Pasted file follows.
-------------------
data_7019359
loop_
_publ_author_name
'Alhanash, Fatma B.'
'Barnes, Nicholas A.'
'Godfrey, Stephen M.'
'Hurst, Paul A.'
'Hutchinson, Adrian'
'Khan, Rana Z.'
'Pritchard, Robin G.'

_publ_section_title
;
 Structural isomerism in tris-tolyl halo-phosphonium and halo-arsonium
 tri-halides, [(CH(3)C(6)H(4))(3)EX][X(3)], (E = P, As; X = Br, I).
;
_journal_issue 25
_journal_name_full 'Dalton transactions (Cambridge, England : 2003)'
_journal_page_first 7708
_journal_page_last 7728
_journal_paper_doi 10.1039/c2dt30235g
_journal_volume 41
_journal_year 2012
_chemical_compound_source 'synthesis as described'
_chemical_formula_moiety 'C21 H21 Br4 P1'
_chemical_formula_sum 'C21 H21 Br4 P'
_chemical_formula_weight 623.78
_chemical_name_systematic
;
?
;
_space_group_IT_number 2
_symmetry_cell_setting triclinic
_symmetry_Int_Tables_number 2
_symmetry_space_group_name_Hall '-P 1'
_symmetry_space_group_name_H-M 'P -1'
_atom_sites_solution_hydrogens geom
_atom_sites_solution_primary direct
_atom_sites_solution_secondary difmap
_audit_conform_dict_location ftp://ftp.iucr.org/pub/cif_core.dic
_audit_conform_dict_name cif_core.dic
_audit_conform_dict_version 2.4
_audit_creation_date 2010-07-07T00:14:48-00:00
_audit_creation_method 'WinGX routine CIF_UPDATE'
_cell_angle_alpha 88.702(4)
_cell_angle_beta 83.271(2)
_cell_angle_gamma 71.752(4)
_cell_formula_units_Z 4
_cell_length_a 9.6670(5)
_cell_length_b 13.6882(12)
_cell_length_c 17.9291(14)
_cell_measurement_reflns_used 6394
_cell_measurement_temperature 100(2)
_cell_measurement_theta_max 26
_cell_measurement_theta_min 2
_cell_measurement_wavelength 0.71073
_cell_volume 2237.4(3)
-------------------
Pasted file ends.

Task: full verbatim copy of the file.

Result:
data_7019359
loop_
_publ_author_name
'Alhanash, Fatma B.'
'Barnes, Nicholas A.'
'Godfrey, Stephen M.'
'Hurst, Paul A.'
'Hutchinson, Adrian'
'Khan, Rana Z.'
'Pritchard, Robin G.'

_publ_section_title
;
 Structural isomerism in tris-tolyl halo-phosphonium and halo-arsonium
 tri-halides, [(CH(3)C(6)H(4))(3)EX][X(3)], (E = P, As; X = Br, I).
;
_journal_issue 25
_journal_name_full 'Dalton transactions (Cambridge, England : 2003)'
_journal_page_first 7708
_journal_page_last 7728
_journal_paper_doi 10.1039/c2dt30235g
_journal_volume 41
_journal_year 2012
_chemical_compound_source 'synthesis as described'
_chemical_formula_moiety 'C21 H21 Br4 P1'
_chemical_formula_sum 'C21 H21 Br4 P'
_chemical_formula_weight 623.78
_chemical_name_systematic
;
?
;
_space_group_IT_number 2
_symmetry_cell_setting triclinic
_symmetry_Int_Tables_number 2
_symmetry_space_group_name_Hall '-P 1'
_symmetry_space_group_name_H-M 'P -1'
_atom_sites_solution_hydrogens geom
_atom_sites_solution_primary direct
_atom_sites_solution_secondary difmap
_audit_conform_dict_location ftp://ftp.iucr.org/pub/cif_core.dic
_audit_conform_dict_name cif_core.dic
_audit_conform_dict_version 2.4
_audit_creation_date 2010-07-07T00:14:48-00:00
_audit_creation_method 'WinGX routine CIF_UPDATE'
_cell_angle_alpha 88.702(4)
_cell_angle_beta 83.271(2)
_cell_angle_gamma 71.752(4)
_cell_formula_units_Z 4
_cell_length_a 9.6670(5)
_cell_length_b 13.6882(12)
_cell_length_c 17.9291(14)
_cell_measurement_reflns_used 6394
_cell_measurement_temperature 100(2)
_cell_measurement_theta_max 26
_cell_measurement_theta_min 2
_cell_measurement_wavelength 0.71073
_cell_volume 2237.4(3)